Jester King: Brewing on the Farm
Austin, Texas has become a beer city. The city limits are bursting at the seams with hops and grain, and in a town where everybody claims to be a foodie and a beer snob, local beers and craft styles rein king. The streets are flooded with IPA’s and everything barrel aged, and with the likes of Austin Beerworks, (512), Live Oak, and Independence dominating the scene, even the folks over at the Anheuser-Busch and MillerCoors struggle to maintain their market share. With this sort of saturation, for a brewery that only produces 1,500 barrels of beer a year to be not only viable, but a destination for locals and out-of-towners alike, it has got to offer something truly unique.
This brings us to Jester King. As you drive west from town, and Austin’s notorious traffic finally begins to subside, you are reminded of the beauty of the Texas Hill Country. The back roads begin to wind, the landscapes become more rugged and rolling, and Jester King Brewery sits nestled in a corner of a 200 acre ranch, not 20 miles outside of downtown.
If you weren’t on the look out for it, you would miss the 3-foot high A-frame chalkboard sign that marks the dirt road leading up the hill towards the brewery. It’s a pastoral setting, a 3 acre field, dotted with picnic tables in the shade of live oaks. On a nice day, you would be hard pressed to find a better place to play lawn games and drink beer in the sun. At the center of the complex sits the stone barn that houses the tasting room and brewhouse that produces some of the most artisanal beer in Texas.
Now, before we get too far here, we should note that the beer at Jester King is unique. In fact, you should probably go ahead and forget any preconceived notions you have about beer before your trip to the brewery. They specialize in sour beers, which is a style that more closely resembles some sort of cross between beer, cider, and wine, than what generally comes to mind when someone conjures the image of a cold beer.
Traditional beer, even the majority of craft beer, is produced under pretty sterile conditions, where every step is taken to prevent the growth of wild, naturally occurring bacteria, so that only the specifically chosen yeasts can grow. This method of fermentation is generally preferred for two reasons: it makes for a very consistent and reproducible product, and it gives the brewmaster more control of the fermentation process, keeping the beer from becoming too, well… lets call it, funky.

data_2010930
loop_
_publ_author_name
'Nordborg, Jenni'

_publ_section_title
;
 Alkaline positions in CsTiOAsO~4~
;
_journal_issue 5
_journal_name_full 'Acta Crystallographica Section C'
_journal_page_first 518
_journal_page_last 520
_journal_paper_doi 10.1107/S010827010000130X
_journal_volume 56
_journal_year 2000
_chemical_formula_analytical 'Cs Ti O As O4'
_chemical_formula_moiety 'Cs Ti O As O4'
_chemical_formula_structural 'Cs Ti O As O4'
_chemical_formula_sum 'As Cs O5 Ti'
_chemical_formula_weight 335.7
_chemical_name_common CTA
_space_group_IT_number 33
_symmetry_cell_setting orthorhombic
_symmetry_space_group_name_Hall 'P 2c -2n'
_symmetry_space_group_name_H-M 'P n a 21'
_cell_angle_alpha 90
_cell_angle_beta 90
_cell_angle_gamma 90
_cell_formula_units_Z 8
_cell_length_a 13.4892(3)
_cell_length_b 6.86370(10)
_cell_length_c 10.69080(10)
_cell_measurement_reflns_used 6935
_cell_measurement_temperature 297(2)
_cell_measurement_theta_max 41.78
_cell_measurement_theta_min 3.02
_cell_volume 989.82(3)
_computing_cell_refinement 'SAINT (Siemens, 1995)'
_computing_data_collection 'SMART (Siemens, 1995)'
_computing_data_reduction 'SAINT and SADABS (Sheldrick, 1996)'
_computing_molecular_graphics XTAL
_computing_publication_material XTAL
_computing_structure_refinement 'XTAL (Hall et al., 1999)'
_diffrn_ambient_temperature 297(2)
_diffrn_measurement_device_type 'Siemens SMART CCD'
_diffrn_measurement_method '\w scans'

Jester King, however, embraces the funk. In fact they can’t get enough of it. Their sour style beers are made in a Belgian farmhouse tradition that relies on wild yeasts and bacteria for fermentation, which give the beer its distinct tartness. This spontaneous fermentation, coupled with an uncompromising commitment to locally sourced ingredients, creates a beer with a unique and distinct sense of place.
Between admittedly unscientific brewing methods and an ever-changing list of local, in-season ingredients, Jester Kings beers are truly one of a kind.
That uniqueness is what makes a brewery that produces such low volumes of beer a success. Since they opened in 2010, Jester King has produced 45 different beers, most of which have debuted in limited release. Oftentimes, a new release will sell out in its first weekend. With that sort of demand, every new Jester King beer is a cause for a celebration. People flock to the brewery to try new releases and pick up bottles to go, which are generally restricted to one to two bottles per person. It therefore isn’t uncommon for Jester King loyalists to make the trek out to the hill country a few times through out the course of a weekend, just to get their hands on an extra bottle or two for their collections.
That loyalty and fanaticism that Jester King inspires in its fans is what makes them so special. While sour beers are admittedly an acquired taste, Jester King has turned many in central Texas into believers. They have carved a niche in the Austin beer scene by making a committed effort to produce the most artisanally crafted beer possible, and serving it up on a pristine patch in the Texas Hill Country that, at only 20 minutes away, is a perfect getaway from one of the country’s fasted growing cities.